‘Mara’ means ‘spotted’ in the Maa language, which is spoken by the area’s ancestral residents, the Maasai people. It refers to how the Mara is dotted with acacia trees, indentations and craters when looked at from afar. Its wide open plains provide an oasis-like sanctuary for an abundance of wildlife like elephant, buffalo, zebra, giraffe, hyena, and the Mara’s celebrated big cats: lion, leopard and cheetah. And, from about July to November every year, its savannah provides nourishment for wildebeest herds of epic proportions.
Thousands of visitors come to the Mara annually for some of the most authentic safari experiences in Africa. This blog will guide safari lovers through everything you need to know about the Masai Mara.
1. Location and Landscape
The Masai Mara National Reserve covers about 370 000 acres in south-western Kenya – an area slightly bigger than greater Los Angeles – and shares unfenced borders with a number of private conservancies, which are administered by the Maasai. It’s the northern-most part of the Mara-Serengeti ecosystem, famous for the annual Wildebeest Migration. The landscape is dotted with thorn trees, kopjes and craters, and the reserve is drained by its major rivers: the Sand, Talek and Mara Rivers. The Mara’s terrain is mostly open grassland with small seasonal rivers.
The Mara River provides the chief obstacle for the wildebeest herds to cross at about mid-year but smaller break-away groups also cross the Talek and Sand Rivers. Outlying stragglers have been known to cross the Talek as late as November!
Go2Africa works with safari partners in the national reserve and several conservancies. Visitors in the conservancies can venture into the reserve but those staying in the reserve cannot venture into the conservancies, making the conservancies a far more exclusive and private experience, especially during the height of the Migration. Some of the best accommodation is found in the Mara Triangle, Olare Orok, Naboisho and Ol Kinyei conservancies. Because they are tribal lands, you will pass the occasional Maasai manyatta or village and even large herds of beautiful and beloved Maasai cattle. The conservancies are great examples of where people, wildlife, conservation and domestic livestock have all found a place.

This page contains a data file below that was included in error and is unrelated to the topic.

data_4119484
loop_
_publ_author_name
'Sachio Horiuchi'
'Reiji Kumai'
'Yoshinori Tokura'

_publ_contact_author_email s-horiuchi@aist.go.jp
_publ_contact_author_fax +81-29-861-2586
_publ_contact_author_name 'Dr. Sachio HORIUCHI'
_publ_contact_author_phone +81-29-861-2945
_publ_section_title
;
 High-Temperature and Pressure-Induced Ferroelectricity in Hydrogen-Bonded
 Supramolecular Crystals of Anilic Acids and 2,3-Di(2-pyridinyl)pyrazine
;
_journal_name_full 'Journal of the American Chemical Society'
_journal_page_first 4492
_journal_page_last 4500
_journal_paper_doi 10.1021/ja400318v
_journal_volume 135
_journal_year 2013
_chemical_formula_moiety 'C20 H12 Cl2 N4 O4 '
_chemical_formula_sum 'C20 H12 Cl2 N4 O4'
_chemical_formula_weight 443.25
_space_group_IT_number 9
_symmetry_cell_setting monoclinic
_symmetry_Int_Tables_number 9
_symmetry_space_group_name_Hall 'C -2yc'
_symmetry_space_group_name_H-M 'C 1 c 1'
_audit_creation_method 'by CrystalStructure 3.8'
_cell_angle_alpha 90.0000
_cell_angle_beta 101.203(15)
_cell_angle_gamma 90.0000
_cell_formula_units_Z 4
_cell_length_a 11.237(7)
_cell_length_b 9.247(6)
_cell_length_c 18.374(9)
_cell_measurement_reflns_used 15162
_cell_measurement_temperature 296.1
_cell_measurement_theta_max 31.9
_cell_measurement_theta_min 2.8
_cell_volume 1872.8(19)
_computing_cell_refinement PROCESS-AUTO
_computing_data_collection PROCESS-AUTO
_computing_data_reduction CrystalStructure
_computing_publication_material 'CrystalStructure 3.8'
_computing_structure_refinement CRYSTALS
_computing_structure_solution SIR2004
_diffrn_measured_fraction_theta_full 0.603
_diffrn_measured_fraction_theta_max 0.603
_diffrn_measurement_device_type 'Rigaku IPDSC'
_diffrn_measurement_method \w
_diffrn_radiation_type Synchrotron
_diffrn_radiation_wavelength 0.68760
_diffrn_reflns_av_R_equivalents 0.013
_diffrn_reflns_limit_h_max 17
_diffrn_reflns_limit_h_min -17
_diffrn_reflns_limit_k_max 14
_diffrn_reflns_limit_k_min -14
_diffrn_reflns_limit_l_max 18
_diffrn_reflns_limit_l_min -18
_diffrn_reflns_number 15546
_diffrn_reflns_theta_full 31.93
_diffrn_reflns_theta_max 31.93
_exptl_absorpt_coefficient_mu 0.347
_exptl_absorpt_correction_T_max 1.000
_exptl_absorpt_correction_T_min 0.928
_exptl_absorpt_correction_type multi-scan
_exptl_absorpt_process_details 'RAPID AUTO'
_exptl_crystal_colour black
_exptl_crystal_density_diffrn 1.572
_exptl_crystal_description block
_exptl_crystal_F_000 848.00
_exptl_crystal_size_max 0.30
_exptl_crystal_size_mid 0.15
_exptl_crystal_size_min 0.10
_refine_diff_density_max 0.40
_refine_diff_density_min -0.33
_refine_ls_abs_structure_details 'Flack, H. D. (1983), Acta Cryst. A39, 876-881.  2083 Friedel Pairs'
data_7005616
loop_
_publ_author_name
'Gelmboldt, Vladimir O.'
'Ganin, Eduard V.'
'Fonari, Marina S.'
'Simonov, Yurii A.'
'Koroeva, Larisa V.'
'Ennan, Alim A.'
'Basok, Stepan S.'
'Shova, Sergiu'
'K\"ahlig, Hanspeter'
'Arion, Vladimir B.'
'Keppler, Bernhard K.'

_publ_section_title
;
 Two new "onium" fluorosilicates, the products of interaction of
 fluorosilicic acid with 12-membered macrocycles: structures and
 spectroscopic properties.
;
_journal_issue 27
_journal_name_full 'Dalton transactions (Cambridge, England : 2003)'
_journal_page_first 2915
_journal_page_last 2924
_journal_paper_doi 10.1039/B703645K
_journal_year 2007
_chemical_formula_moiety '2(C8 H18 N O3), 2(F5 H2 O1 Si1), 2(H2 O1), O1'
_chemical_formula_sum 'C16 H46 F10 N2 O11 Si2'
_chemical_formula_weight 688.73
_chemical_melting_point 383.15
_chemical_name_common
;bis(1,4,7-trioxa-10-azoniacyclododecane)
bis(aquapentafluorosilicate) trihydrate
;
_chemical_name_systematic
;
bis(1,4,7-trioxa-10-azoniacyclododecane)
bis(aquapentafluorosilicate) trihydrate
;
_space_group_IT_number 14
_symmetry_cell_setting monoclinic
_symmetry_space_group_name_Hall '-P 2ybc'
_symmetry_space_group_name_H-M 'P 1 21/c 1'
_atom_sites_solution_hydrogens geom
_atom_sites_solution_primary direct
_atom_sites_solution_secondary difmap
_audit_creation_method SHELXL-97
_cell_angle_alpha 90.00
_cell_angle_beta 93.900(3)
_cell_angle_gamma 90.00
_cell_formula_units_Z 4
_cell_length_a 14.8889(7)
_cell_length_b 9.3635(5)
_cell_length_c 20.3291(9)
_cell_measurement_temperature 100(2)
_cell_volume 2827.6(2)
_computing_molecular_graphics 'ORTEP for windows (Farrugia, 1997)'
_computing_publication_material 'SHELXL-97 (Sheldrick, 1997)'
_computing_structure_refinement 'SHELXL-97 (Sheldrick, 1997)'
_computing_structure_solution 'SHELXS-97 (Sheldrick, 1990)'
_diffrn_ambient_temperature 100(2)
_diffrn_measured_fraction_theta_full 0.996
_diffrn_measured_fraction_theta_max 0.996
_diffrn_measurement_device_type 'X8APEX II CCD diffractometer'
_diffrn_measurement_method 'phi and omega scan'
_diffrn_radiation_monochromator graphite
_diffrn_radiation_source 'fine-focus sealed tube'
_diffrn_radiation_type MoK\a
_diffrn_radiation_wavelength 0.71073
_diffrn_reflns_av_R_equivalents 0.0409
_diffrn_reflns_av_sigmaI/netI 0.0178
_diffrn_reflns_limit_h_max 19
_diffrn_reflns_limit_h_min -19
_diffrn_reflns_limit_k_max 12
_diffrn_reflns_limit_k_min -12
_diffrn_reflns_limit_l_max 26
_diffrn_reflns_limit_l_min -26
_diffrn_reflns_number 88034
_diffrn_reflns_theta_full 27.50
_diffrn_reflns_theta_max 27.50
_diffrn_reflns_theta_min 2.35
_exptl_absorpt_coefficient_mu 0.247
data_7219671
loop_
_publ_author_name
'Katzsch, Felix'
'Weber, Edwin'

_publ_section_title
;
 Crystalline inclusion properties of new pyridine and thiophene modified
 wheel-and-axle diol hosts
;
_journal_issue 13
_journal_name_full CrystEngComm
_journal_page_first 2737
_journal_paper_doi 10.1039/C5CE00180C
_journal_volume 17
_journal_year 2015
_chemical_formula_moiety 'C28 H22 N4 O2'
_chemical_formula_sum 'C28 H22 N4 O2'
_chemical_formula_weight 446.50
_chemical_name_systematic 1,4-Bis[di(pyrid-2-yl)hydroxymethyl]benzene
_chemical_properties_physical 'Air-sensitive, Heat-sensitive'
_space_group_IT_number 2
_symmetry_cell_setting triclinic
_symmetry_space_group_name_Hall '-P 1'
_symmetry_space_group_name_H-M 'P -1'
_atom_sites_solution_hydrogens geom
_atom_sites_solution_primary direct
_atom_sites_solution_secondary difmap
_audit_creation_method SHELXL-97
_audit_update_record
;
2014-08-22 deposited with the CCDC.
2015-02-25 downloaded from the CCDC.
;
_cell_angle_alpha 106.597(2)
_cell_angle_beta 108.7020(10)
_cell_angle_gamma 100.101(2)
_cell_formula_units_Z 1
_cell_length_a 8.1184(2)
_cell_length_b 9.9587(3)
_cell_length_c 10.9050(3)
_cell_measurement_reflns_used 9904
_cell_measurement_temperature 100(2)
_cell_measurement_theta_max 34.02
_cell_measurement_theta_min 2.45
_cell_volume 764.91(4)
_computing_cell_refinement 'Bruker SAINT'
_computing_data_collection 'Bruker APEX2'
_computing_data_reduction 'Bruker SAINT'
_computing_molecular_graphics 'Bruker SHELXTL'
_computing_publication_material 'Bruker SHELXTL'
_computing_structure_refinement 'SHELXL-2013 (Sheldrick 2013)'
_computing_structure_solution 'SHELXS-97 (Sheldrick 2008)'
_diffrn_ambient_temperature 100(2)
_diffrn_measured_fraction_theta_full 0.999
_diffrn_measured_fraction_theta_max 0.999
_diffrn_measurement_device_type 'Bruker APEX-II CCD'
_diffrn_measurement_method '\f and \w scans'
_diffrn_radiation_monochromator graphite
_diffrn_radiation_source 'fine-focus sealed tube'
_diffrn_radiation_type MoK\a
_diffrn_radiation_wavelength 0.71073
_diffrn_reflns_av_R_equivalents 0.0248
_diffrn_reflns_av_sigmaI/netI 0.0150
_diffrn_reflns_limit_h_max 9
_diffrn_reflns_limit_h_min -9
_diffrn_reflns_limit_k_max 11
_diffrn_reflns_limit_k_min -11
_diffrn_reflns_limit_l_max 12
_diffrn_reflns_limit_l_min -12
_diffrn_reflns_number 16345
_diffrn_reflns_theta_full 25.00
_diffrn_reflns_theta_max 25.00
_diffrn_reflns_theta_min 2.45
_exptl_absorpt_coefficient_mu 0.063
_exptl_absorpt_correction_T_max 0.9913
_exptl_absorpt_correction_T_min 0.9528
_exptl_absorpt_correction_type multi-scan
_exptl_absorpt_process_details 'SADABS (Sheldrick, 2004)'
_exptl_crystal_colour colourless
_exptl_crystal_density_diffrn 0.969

Kenya’s capital and central transport hub is Nairobi, which is about 224 kilometres or 139 miles from the Mara’s eastern-most border. Safari goers usually fly into Jomo Kenyatta International Airport, then catch connecting flights from the next-door Wilson Airport to the Mara’s various airstrips. Sometimes you may drop other passengers at one airstrip before heading onto your own – almost like a ‘bus system’ for the bush.
The classic Mara landscape is golden savannah: flat grasslands with plentiful grazing and the perfect terrain for cheetahs to chase down an unlucky Thomson’s gazelle. But it also has small patches of riverine forest and clumps of trees – over the centuries, elephants have made short work of keeping much of the Mara clear of trees and forests, giving it its distinct openness.
Serengeti National Park in Tanzania to the south, the Esoit (Siria) Escarpment to the west, and Maasai pastoral ranches to the north, east and west.
The Mara’s distinctive acacia trees dot the south-east region, while the western border is the Esoit (Siria) Escarpment of the great East African Rift.
2. Costs of a Masai Mara Safari
It’s not easy to give exact costs for a Masai Mara safari. There are many budget-influencing factors like the time of year you travel, how luxurious you’d like your stay to be, whether you fly or drive between camps and lodges, whether or not you go private and exclusive, and which extra activities you want to add to your itinerary, like spa treatments, hot-air ballooning and cultural visits.
We can, however, provide approximate costs for a safari in the Masai Mara. The following estimates are based on a price-per-person-per-night, including accommodation and transfers: